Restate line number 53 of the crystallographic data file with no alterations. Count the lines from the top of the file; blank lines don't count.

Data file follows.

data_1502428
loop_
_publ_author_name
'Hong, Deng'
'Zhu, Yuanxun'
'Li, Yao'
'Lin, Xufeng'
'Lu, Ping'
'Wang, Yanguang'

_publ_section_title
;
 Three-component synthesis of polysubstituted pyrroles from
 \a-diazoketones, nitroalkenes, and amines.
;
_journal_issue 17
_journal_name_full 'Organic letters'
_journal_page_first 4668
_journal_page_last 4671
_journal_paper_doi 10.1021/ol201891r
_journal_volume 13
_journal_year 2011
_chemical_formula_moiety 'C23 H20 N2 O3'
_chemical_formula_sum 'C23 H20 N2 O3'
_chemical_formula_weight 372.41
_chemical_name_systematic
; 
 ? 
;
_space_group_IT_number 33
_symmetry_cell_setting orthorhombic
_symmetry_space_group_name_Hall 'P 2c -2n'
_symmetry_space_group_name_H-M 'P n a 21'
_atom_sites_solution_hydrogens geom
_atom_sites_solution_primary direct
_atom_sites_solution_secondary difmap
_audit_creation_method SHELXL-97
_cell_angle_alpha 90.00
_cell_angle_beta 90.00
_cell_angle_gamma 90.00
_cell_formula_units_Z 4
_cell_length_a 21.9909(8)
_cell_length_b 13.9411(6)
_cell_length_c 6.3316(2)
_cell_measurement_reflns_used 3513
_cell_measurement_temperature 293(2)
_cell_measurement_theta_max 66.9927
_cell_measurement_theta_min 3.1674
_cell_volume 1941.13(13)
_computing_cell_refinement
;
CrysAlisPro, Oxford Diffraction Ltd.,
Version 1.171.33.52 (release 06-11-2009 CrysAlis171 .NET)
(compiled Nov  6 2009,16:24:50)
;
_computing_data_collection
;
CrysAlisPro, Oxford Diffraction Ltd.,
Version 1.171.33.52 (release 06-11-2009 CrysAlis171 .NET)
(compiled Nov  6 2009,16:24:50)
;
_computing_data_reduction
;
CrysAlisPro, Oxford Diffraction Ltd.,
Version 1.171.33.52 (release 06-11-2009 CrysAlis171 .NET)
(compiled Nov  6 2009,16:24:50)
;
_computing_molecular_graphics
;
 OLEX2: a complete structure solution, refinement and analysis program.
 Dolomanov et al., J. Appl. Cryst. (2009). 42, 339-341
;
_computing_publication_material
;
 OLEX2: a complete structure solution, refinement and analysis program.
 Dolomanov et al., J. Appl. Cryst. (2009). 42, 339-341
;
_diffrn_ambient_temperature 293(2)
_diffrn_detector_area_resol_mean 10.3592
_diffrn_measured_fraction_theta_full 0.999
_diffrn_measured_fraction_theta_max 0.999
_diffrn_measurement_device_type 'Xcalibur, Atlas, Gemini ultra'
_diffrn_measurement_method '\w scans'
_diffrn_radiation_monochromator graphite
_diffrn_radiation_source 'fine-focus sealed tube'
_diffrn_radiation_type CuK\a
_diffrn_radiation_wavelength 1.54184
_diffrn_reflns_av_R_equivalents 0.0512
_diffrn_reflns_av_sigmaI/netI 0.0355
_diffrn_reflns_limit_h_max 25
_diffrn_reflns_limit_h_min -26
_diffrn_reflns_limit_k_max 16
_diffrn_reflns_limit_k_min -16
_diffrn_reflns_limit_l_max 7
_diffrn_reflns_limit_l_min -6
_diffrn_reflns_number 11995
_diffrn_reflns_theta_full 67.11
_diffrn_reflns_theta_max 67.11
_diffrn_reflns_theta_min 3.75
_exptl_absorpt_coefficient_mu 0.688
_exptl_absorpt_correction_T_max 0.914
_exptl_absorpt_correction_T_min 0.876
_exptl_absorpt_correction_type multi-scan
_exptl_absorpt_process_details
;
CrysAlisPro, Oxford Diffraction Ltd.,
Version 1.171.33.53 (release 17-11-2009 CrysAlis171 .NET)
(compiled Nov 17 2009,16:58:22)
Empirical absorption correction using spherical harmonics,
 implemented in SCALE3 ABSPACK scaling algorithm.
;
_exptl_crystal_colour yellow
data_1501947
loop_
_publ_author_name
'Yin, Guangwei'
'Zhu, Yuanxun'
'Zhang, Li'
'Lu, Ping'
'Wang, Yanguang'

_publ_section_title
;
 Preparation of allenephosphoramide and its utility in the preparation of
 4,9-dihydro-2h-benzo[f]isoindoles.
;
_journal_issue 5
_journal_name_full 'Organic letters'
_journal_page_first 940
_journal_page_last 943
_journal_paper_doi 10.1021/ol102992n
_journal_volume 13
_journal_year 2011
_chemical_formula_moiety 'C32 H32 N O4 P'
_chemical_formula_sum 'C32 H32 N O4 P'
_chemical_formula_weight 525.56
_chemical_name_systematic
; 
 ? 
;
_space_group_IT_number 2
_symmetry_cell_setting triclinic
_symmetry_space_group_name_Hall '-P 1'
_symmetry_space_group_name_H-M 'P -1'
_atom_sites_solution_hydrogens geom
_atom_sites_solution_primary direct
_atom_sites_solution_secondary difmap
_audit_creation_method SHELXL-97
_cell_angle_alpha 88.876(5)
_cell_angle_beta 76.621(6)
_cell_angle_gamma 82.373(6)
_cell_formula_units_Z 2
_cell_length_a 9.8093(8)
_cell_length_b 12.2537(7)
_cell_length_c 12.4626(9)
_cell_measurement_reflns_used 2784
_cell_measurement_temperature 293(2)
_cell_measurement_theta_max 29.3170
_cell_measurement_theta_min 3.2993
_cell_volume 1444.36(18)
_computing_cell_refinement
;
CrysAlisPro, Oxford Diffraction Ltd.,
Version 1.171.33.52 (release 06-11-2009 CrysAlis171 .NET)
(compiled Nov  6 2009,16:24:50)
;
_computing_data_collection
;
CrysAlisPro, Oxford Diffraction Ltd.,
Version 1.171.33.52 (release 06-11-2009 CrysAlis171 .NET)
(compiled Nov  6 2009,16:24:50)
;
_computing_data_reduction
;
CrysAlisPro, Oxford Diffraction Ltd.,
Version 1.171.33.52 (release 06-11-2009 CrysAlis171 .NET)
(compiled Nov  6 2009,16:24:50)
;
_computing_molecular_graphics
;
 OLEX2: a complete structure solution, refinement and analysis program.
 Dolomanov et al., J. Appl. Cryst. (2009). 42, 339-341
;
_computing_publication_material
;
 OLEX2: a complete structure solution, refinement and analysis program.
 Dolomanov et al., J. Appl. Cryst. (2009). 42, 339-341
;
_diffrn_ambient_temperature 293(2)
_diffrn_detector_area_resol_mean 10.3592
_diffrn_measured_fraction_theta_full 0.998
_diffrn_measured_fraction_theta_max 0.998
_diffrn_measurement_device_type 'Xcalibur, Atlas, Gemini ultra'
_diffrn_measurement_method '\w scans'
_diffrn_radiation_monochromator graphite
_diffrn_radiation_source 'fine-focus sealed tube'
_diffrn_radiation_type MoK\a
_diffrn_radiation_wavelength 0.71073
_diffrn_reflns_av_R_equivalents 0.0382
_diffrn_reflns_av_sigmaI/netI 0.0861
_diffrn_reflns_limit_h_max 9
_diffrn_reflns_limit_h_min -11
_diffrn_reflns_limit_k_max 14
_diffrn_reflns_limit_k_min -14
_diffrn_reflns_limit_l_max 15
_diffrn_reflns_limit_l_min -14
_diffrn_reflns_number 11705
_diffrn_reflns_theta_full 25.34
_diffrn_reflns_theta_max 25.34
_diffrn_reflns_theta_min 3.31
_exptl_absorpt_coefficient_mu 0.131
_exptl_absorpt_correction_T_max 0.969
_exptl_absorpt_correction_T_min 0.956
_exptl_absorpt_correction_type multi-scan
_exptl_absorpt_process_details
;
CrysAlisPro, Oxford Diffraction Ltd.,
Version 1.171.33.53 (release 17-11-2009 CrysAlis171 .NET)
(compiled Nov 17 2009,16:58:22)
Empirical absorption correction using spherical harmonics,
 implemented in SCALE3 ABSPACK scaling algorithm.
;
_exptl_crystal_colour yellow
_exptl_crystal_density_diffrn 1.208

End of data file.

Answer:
(compiled Nov  6 2009,16:24:50)